At the end of the day, my biggest complaint ends up having nothing to do with Johns’ story. The Third Army looks really stupid. There is nothing about these alien-looking dorks that comes anywhere close to the visual appeal of the Black Lanterns, the Sinestro Corps or even the Manhunters. And while this may seem like a superficial criticism, this is a visual medium. And the biggest threat to the universe looks really dumb.

This kind of reminds me of a feeling I had when Ed Brubaker’s run was winding down on Daredevil. The whole gritty crime-noir thing was great and fresh when Bendis had started it many years earlier, but it had gotten exhausting. There were only certain types of stories that could be told, and they started to get repetitive. That staleness led to Mark Waid’s amazing current run, which has breathed so much life back into the character by being so different and old-school superheroey.

The big difference between this and that was that even in the last days of Brubaker’s run, Daredevil was still great. Green Lantern has stopped being great. It’s still one of the few books I make a point to read immediately after visiting the shop, but I don’t know how long that’s going to last. I just hope that once this crossover ends, Johns (or whoever else is writing) drops the Guardian-meddling / spectrum stuff and just does some good old fashioned cosmic stories. Maybe even standalone issues! Because this has all worn out its welcome.

But that’s just my opinion. Let’s see what Doom DeLuise has to say about it!

Doom DeLuise:
Let me get this straight.

In the Sinestro Corps War, Sinestro wanted to destroy the Green Lanterns and usher in order to the galaxy through the use of fear. Makes sense.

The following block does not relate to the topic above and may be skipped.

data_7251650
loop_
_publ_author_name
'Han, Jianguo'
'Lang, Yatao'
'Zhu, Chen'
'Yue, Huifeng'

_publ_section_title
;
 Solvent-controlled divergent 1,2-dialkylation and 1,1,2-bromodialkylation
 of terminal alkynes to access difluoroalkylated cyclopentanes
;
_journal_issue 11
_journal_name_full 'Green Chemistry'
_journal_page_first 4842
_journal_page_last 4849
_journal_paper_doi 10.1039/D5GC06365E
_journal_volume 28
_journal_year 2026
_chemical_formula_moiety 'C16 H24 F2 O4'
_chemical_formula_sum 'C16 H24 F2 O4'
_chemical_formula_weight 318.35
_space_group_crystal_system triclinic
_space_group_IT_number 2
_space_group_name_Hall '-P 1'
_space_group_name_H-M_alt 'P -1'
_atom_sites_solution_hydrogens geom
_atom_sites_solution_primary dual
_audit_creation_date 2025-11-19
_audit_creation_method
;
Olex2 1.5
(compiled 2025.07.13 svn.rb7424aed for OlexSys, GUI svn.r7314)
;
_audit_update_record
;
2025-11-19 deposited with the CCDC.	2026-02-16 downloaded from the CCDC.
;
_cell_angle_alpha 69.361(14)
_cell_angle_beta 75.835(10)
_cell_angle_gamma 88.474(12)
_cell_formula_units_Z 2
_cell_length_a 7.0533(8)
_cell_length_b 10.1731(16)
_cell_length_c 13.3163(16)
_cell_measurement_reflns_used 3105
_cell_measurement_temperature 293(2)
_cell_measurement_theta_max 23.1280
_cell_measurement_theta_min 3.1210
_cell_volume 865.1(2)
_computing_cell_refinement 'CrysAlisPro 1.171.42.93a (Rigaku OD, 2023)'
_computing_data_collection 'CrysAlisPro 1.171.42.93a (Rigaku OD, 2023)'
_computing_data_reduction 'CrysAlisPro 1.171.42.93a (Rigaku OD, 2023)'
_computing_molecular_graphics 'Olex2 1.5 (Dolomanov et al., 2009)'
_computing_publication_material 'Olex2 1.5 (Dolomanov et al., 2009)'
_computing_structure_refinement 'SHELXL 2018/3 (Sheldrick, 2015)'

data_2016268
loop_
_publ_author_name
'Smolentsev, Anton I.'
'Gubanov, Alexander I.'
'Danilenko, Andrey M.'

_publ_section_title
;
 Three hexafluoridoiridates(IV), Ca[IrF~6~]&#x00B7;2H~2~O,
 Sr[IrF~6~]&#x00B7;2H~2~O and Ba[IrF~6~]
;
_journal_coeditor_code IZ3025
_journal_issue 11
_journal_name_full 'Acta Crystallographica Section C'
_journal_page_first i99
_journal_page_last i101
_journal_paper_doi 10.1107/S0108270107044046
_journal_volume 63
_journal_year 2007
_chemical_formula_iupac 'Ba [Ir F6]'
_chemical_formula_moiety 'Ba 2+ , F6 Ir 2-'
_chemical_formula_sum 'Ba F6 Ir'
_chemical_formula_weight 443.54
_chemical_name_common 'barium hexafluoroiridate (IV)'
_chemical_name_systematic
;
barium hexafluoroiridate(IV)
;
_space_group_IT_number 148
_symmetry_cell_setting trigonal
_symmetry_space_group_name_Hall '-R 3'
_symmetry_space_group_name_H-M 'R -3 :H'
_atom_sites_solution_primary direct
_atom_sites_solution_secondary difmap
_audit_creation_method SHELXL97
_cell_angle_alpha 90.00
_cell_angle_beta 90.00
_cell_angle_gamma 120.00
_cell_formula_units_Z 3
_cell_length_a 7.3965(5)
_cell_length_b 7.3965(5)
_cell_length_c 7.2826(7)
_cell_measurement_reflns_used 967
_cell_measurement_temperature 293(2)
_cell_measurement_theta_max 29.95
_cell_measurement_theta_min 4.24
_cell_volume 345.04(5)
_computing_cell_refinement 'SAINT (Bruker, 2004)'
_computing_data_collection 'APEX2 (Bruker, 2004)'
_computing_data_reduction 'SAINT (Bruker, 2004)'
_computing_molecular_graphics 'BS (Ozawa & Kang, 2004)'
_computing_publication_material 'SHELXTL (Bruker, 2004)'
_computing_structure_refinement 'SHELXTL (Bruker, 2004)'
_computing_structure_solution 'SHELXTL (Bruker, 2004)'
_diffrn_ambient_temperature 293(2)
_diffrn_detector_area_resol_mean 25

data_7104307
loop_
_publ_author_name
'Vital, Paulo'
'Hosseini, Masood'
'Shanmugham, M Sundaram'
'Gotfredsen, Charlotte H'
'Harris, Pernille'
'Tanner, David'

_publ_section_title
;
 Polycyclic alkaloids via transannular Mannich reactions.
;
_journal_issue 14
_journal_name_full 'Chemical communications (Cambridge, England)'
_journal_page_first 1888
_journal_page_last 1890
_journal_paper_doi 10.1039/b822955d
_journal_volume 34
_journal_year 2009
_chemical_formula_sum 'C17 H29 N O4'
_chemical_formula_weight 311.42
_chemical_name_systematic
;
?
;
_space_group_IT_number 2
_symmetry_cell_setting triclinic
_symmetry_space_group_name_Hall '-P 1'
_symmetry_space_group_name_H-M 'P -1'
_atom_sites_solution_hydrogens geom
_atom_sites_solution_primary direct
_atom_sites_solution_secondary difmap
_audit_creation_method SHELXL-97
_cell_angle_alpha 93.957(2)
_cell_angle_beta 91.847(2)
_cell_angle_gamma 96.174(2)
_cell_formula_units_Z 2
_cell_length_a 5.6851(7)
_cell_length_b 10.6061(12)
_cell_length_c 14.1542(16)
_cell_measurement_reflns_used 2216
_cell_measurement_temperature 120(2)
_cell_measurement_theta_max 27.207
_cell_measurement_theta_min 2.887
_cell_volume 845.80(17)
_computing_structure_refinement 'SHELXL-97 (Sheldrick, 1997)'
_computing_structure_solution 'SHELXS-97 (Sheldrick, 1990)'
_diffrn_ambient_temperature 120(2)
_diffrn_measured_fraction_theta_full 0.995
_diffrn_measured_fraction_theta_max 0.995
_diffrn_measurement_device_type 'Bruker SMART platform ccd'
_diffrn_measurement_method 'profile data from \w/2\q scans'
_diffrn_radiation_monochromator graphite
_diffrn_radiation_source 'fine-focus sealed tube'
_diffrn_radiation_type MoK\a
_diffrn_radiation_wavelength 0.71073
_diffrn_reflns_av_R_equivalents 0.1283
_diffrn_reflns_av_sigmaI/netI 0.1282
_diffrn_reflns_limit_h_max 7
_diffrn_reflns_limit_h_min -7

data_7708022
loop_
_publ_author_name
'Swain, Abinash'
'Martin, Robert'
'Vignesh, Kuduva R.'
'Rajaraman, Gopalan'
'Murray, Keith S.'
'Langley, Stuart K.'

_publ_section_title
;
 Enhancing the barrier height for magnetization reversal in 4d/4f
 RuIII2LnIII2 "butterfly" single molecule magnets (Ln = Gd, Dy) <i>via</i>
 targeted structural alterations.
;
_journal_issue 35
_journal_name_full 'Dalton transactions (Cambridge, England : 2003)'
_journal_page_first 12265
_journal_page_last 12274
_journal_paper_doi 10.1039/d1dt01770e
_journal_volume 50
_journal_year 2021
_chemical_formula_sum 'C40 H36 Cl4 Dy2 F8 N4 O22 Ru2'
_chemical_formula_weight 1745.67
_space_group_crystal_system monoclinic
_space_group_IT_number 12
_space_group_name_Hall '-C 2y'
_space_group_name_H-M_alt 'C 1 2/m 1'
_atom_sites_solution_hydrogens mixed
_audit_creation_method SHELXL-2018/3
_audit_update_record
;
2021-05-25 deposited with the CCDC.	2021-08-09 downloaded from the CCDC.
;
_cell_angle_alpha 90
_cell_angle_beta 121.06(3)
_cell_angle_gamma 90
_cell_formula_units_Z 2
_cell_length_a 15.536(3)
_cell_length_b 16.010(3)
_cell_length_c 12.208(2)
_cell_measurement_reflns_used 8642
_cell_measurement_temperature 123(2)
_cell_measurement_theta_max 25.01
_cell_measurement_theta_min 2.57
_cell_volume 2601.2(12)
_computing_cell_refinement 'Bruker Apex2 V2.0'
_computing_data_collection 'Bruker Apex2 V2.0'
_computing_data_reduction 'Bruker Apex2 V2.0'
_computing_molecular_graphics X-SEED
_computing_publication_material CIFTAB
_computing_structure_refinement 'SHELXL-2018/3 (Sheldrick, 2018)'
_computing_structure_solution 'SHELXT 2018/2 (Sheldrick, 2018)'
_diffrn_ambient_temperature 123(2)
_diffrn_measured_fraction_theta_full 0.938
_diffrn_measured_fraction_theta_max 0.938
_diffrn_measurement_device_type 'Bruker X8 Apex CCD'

In Blackest Night, Nekron wanted to destroy the emotional spectrum and kill all living things in order to make himself the ultimate power in the universe. Again, makes sense.

In this, The Guardians of the Universe want to assimilate all living things into one heartless, mindless society, thereby eliminating chaos through the destruction of free will. Does that make sense? Is that the logical progression of their previous plans? Let’s review what those are.

When the Guardians created the Manhunters, the Manhunters were considered a failure, since they had no emotion and therefore slaughtered entire space sectors. When the Guardians created the Green Lanterns, that Corps was considered a failure because it was primarily intended to combat fear, yet all emotions play together to create chaos in the cosmos, not just fear, so their reach was too short. Now, they want to create the Third Army, which will eliminate emotion, destroy free will, and bring order to the galaxy.

I guess that KIND OF makes sense, but what sort of galaxy are they trying to save? How is this any different from when the Manhunters mindlessly murdered millions of sentient beings? Isn’t the process of turning every living thing into a thoughtless, heartless, light-blue, OMAC-looking blob creature pretty much the same thing as just killing everything? Oh, but this is the Guardians’ descent into madness, right? Well, okay, but that doesn’t make their plan any more engaging. It’s half-baked, at best.